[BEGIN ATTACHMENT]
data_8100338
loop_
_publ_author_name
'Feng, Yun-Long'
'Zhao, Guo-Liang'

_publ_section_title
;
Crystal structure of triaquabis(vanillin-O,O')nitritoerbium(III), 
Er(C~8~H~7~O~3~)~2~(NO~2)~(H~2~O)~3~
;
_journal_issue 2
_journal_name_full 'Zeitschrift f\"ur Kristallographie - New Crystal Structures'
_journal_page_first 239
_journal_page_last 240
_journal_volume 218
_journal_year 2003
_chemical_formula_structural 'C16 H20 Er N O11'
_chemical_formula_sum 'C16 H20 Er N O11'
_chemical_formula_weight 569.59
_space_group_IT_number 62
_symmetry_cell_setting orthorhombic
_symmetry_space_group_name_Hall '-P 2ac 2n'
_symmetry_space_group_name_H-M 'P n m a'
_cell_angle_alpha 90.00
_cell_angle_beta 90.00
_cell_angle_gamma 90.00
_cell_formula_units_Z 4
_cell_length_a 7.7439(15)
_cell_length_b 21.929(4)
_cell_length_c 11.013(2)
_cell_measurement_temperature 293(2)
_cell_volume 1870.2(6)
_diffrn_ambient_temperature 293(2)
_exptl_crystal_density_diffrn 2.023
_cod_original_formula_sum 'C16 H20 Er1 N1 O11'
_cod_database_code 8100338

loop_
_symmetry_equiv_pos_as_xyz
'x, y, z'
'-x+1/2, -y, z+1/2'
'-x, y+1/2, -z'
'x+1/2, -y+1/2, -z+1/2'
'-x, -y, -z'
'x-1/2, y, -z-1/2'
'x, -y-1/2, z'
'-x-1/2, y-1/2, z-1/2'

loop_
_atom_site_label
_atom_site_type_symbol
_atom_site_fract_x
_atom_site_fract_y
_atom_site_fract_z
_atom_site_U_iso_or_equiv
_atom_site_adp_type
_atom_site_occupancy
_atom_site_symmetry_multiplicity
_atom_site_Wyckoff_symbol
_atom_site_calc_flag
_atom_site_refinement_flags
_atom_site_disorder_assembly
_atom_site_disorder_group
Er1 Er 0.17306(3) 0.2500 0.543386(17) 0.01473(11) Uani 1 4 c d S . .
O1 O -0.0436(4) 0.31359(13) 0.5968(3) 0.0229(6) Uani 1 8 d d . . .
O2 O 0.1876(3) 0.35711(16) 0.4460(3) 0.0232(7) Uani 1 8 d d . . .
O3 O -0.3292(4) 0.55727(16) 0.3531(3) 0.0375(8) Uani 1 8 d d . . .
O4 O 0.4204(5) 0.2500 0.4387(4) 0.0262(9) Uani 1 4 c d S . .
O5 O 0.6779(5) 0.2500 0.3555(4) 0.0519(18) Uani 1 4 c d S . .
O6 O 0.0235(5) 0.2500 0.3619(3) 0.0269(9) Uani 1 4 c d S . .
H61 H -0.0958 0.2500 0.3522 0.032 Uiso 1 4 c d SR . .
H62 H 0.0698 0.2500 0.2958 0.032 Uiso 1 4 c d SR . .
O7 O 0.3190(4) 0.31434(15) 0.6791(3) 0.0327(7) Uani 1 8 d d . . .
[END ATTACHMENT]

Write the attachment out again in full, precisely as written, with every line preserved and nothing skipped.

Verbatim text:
data_8100338
loop_
_publ_author_name
'Feng, Yun-Long'
'Zhao, Guo-Liang'

_publ_section_title
;
Crystal structure of triaquabis(vanillin-O,O')nitritoerbium(III), 
Er(C~8~H~7~O~3~)~2~(NO~2)~(H~2~O)~3~
;
_journal_issue 2
_journal_name_full 'Zeitschrift f\"ur Kristallographie - New Crystal Structures'
_journal_page_first 239
_journal_page_last 240
_journal_volume 218
_journal_year 2003
_chemical_formula_structural 'C16 H20 Er N O11'
_chemical_formula_sum 'C16 H20 Er N O11'
_chemical_formula_weight 569.59
_space_group_IT_number 62
_symmetry_cell_setting orthorhombic
_symmetry_space_group_name_Hall '-P 2ac 2n'
_symmetry_space_group_name_H-M 'P n m a'
_cell_angle_alpha 90.00
_cell_angle_beta 90.00
_cell_angle_gamma 90.00
_cell_formula_units_Z 4
_cell_length_a 7.7439(15)
_cell_length_b 21.929(4)
_cell_length_c 11.013(2)
_cell_measurement_temperature 293(2)
_cell_volume 1870.2(6)
_diffrn_ambient_temperature 293(2)
_exptl_crystal_density_diffrn 2.023
_cod_original_formula_sum 'C16 H20 Er1 N1 O11'
_cod_database_code 8100338

loop_
_symmetry_equiv_pos_as_xyz
'x, y, z'
'-x+1/2, -y, z+1/2'
'-x, y+1/2, -z'
'x+1/2, -y+1/2, -z+1/2'
'-x, -y, -z'
'x-1/2, y, -z-1/2'
'x, -y-1/2, z'
'-x-1/2, y-1/2, z-1/2'

loop_
_atom_site_label
_atom_site_type_symbol
_atom_site_fract_x
_atom_site_fract_y
_atom_site_fract_z
_atom_site_U_iso_or_equiv
_atom_site_adp_type
_atom_site_occupancy
_atom_site_symmetry_multiplicity
_atom_site_Wyckoff_symbol
_atom_site_calc_flag
_atom_site_refinement_flags
_atom_site_disorder_assembly
_atom_site_disorder_group
Er1 Er 0.17306(3) 0.2500 0.543386(17) 0.01473(11) Uani 1 4 c d S . .
O1 O -0.0436(4) 0.31359(13) 0.5968(3) 0.0229(6) Uani 1 8 d d . . .
O2 O 0.1876(3) 0.35711(16) 0.4460(3) 0.0232(7) Uani 1 8 d d . . .
O3 O -0.3292(4) 0.55727(16) 0.3531(3) 0.0375(8) Uani 1 8 d d . . .
O4 O 0.4204(5) 0.2500 0.4387(4) 0.0262(9) Uani 1 4 c d S . .
O5 O 0.6779(5) 0.2500 0.3555(4) 0.0519(18) Uani 1 4 c d S . .
O6 O 0.0235(5) 0.2500 0.3619(3) 0.0269(9) Uani 1 4 c d S . .
H61 H -0.0958 0.2500 0.3522 0.032 Uiso 1 4 c d SR . .
H62 H 0.0698 0.2500 0.2958 0.032 Uiso 1 4 c d SR . .
O7 O 0.3190(4) 0.31434(15) 0.6791(3) 0.0327(7) Uani 1 8 d d . . .